Dear father, forgive me the times I forget 
to put out a plate of food and a cup of water
for you. Gifts of food in small portions:

a spoonful of steamed rice, flesh scooped from
the belly of a milkfish. Has our hunger dwindled,
diminished? Sometimes I stand in the middle

of a grocery aisle, lost in a warehouse of choices.
Shouldn't desire also have its own limit, shouldn't it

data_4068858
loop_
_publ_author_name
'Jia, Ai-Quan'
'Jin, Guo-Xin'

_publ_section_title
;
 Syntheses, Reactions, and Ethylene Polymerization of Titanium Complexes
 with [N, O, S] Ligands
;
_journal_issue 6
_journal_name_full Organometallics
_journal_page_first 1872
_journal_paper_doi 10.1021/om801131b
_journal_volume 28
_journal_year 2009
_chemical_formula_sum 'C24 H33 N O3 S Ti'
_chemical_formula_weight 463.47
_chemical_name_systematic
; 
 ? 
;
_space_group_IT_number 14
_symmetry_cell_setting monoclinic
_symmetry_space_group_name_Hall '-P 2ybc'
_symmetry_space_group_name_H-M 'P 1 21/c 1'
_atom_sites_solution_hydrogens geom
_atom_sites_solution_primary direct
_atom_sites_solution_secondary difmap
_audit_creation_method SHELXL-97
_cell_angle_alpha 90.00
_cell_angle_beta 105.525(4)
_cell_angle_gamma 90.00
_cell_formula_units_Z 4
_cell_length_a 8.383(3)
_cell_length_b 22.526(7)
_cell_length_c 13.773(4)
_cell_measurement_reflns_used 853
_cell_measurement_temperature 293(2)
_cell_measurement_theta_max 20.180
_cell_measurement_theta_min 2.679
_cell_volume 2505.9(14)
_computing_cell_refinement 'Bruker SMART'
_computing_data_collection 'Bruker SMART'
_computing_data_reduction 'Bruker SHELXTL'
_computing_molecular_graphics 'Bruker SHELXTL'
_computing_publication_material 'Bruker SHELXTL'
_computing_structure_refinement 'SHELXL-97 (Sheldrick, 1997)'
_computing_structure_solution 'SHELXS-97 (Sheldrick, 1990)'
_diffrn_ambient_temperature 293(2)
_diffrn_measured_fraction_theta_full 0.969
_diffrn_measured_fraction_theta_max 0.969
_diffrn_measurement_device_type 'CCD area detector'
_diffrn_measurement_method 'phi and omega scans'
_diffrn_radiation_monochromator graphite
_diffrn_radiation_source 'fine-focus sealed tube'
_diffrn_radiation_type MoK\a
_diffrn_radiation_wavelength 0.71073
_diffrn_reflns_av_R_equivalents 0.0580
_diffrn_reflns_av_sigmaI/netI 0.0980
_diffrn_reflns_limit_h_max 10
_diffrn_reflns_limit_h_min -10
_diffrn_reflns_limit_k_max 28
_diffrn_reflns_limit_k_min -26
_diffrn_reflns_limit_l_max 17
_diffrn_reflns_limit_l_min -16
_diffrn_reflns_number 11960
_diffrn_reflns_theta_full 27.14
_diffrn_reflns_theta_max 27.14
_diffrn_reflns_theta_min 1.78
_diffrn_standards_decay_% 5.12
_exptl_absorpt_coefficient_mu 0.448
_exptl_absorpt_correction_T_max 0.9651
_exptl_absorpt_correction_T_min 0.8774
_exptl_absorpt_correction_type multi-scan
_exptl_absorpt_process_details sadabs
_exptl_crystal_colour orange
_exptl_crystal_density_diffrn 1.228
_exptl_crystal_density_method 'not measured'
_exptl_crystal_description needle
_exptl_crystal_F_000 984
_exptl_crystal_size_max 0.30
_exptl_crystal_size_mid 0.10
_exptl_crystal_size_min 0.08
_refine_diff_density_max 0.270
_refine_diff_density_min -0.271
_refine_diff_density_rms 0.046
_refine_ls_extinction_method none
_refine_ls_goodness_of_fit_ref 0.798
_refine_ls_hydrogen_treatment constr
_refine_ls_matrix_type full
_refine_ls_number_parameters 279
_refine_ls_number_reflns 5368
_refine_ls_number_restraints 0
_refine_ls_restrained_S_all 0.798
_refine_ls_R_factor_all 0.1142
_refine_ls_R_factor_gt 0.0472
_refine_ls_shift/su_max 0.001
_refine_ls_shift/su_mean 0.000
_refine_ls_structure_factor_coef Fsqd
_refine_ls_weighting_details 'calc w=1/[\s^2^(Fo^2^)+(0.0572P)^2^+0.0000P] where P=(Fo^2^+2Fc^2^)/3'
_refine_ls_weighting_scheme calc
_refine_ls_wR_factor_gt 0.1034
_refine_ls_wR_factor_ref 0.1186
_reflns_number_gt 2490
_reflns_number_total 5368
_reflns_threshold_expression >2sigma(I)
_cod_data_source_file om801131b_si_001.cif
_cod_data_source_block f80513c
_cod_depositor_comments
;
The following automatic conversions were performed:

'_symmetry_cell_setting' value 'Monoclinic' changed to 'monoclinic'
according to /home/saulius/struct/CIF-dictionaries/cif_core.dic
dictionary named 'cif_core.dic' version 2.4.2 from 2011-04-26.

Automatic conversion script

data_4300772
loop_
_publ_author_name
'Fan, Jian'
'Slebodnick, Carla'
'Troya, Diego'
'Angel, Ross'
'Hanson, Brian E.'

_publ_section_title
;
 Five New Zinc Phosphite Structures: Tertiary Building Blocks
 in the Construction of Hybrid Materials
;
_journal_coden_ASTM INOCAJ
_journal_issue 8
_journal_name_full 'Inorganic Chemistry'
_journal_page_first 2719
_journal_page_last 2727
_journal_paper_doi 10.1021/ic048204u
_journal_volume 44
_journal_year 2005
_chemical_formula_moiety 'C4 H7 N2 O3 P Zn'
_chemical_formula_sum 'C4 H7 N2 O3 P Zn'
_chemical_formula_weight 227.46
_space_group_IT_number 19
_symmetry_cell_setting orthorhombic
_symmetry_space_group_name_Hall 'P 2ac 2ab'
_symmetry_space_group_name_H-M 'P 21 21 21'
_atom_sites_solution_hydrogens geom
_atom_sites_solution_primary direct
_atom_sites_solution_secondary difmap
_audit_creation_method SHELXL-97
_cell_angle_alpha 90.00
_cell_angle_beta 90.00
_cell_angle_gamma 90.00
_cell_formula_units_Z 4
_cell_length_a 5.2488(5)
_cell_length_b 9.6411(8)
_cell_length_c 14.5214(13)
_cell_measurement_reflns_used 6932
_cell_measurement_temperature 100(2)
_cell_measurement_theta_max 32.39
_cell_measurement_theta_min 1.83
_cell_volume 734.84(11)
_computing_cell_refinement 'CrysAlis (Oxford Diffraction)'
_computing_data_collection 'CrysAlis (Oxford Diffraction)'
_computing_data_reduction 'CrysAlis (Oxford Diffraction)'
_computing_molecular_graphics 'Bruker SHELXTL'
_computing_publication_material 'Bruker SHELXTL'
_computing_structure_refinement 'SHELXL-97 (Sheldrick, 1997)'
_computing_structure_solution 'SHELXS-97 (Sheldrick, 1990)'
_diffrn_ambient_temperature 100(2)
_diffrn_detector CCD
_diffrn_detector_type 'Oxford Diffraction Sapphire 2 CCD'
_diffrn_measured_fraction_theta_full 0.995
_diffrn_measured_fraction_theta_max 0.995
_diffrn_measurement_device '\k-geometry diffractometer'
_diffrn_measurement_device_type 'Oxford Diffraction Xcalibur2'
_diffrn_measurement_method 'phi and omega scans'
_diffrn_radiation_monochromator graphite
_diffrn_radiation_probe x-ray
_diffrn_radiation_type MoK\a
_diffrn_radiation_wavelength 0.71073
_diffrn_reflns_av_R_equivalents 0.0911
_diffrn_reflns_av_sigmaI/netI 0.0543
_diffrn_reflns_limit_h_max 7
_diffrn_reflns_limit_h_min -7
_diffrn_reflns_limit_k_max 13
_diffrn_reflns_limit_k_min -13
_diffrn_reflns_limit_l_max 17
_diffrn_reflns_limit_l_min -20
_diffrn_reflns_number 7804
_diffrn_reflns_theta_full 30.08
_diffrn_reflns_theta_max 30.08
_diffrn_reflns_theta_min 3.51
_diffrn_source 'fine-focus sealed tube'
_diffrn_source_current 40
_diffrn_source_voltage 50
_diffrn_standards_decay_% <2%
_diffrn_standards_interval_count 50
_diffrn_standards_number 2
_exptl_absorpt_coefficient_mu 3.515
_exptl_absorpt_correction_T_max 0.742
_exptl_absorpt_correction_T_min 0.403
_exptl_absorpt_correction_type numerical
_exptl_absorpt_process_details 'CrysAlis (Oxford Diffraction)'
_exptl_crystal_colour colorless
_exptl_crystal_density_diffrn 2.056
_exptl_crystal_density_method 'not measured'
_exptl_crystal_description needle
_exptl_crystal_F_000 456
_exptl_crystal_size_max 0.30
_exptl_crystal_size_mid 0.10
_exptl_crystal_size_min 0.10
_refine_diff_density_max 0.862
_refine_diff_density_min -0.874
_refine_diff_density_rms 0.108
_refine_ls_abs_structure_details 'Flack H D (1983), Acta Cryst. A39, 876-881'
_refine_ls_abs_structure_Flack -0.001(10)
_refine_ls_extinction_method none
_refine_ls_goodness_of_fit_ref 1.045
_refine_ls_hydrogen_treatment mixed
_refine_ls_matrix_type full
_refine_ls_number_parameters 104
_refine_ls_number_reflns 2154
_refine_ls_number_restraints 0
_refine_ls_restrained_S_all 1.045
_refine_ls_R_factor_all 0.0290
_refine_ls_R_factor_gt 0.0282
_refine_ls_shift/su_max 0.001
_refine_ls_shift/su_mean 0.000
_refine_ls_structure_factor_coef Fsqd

at some point hold up its hands and say No thank you,

I have no room for dessert? You, who used
to instruct: The nearer the bone, the sweeter
the meat.
You, who pried the still-warm tongue   

out of the roasted pig to place on my newborn one,
and also on each of my daughters' in their time. 

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